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      Overview and perspectives about the robotic surgical certification process in Brazil: the new statement and a national web-survey Translated title: Visão geral e perspectivas sobre o processo de certificação em cirurgia robótica no Brasil: o novo regimento e uma pesquisa nacional online

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          ABSTRACT Objective: to appraise the general profile of the Brazilian robotic surgeon and the acknowledgment of the new certification process for robotic surgery upon the Associação Médica Brasileira (AMB - Brazilian Medical Association) statement. According to the AMB statement, medical societies and proctors have to achieve leading roles in training and certification of surgeons, acting in partnership with industry. Methods: a national web-based survey was promoted by the Colégio Brasileiro de Cirurgiões (CBC - Brazilian College of Surgeons) among their members. Results: the 294 answers were split into two groups: 133 (45.3%) who had robotic console certification, and 161 (54.8%) who did not have it. The overall median age was 46, but the non-robotic group presented more surgeons with at least 30 years of experience than to the robotic group (32.3% versus 23.3%, p=0.033). Surgeons with robotic certification more frequently work in a city with at least one million inhabitants than surgeons who were not certified (85.7 versus 63.4%, p<0.001). The majority of surgeons in both groups have similar positioning for all main points of the statement. However, the agreement proportions for the preceptors responsibility during the procedures were higher among non-robotic surgeons that expected the preceptor to assume co-responsibility for the procedure (85% versus 60.9%, p<0.001), and intervene during the procedure as much as necessary (97.5% versus 91.7%, p=0.033). Conclusion: the overall agreement of the answers to the AMB statement seems to be a promising pathway to increase the participation of the medical entities into the robotic certification in Brazil.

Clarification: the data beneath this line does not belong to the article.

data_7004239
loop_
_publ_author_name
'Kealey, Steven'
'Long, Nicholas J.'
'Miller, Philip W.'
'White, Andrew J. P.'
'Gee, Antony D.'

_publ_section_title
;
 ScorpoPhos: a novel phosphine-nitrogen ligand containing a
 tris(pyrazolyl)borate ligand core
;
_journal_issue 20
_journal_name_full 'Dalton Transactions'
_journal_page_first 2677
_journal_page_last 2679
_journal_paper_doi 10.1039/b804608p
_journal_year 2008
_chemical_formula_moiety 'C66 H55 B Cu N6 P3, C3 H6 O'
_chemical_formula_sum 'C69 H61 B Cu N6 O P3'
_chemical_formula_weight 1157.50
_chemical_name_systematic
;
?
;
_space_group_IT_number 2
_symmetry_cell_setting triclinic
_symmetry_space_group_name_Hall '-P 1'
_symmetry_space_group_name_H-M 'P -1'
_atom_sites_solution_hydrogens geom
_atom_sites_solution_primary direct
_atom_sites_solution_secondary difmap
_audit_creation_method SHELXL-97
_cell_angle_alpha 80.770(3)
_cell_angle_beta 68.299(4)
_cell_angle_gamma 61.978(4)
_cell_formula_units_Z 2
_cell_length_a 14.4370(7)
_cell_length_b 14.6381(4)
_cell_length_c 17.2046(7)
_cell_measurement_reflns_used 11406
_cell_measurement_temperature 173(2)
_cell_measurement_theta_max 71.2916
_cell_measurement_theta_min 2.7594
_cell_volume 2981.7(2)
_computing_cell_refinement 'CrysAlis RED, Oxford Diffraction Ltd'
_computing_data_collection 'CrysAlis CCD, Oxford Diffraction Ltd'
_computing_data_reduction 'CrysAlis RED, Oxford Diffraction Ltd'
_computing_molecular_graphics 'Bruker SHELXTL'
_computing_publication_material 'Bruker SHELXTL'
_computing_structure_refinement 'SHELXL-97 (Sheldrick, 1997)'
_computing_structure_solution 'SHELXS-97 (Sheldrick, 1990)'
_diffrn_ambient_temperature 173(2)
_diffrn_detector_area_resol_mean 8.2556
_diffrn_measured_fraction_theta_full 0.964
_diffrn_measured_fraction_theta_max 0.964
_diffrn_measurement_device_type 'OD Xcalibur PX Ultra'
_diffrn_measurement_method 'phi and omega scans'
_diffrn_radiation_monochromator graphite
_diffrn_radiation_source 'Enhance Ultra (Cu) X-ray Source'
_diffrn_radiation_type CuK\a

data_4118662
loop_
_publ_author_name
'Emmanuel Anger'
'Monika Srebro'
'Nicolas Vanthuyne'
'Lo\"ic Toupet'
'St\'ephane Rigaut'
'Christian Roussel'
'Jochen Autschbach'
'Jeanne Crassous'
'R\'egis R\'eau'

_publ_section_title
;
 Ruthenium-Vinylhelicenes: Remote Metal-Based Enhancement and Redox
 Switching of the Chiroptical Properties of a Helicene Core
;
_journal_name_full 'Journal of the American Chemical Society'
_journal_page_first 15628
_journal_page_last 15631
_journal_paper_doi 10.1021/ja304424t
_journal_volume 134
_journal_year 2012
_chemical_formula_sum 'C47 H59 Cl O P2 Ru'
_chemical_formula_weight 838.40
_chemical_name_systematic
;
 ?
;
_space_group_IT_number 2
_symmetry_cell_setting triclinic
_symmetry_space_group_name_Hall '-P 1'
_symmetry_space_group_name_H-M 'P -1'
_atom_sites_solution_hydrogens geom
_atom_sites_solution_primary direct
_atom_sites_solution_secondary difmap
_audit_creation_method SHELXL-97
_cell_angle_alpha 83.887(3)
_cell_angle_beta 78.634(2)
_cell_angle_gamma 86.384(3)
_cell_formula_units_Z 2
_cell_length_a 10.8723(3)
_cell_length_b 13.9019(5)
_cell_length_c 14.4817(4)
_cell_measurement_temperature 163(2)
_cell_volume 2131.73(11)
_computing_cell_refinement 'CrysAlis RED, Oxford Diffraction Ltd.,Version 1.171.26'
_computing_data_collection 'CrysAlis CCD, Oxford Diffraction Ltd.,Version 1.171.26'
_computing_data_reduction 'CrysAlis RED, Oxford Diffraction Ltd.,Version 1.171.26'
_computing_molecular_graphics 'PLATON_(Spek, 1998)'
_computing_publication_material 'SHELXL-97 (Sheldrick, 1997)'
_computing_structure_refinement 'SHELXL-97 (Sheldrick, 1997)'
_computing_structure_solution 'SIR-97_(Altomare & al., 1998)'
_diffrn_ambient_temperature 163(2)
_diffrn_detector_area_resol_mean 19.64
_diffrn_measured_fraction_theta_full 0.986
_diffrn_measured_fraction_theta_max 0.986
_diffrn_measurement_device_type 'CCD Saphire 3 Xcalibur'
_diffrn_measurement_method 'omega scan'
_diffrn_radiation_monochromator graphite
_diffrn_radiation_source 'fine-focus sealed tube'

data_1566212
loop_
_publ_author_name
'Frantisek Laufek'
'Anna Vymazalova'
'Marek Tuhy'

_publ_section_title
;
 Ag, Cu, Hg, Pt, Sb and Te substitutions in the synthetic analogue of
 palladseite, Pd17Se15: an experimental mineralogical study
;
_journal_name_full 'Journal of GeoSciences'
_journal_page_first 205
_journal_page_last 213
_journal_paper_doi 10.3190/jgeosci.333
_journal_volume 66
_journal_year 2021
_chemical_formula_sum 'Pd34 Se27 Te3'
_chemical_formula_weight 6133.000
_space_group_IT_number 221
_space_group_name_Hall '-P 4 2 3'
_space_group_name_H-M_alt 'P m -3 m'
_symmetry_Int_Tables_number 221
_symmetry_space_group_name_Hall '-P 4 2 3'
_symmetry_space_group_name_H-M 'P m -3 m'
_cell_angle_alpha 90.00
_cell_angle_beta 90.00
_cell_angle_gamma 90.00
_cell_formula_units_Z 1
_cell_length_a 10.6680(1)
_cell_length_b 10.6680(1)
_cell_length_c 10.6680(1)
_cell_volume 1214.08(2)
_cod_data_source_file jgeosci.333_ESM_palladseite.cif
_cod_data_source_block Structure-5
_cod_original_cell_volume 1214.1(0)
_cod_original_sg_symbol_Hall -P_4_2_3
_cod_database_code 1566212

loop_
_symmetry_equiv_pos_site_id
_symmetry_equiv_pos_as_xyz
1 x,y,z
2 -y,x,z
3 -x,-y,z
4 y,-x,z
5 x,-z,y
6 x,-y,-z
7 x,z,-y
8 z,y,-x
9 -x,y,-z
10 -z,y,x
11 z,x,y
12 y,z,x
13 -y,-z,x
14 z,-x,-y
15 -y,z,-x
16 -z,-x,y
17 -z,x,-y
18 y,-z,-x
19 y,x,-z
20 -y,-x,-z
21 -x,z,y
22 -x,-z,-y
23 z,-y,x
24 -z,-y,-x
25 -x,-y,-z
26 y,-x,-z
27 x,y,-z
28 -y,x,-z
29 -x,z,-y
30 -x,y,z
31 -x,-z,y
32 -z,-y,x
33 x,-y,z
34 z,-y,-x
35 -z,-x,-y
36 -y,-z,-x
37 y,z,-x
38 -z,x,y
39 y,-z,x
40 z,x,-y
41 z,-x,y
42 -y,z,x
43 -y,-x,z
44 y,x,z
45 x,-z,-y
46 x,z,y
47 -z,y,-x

Translated abstract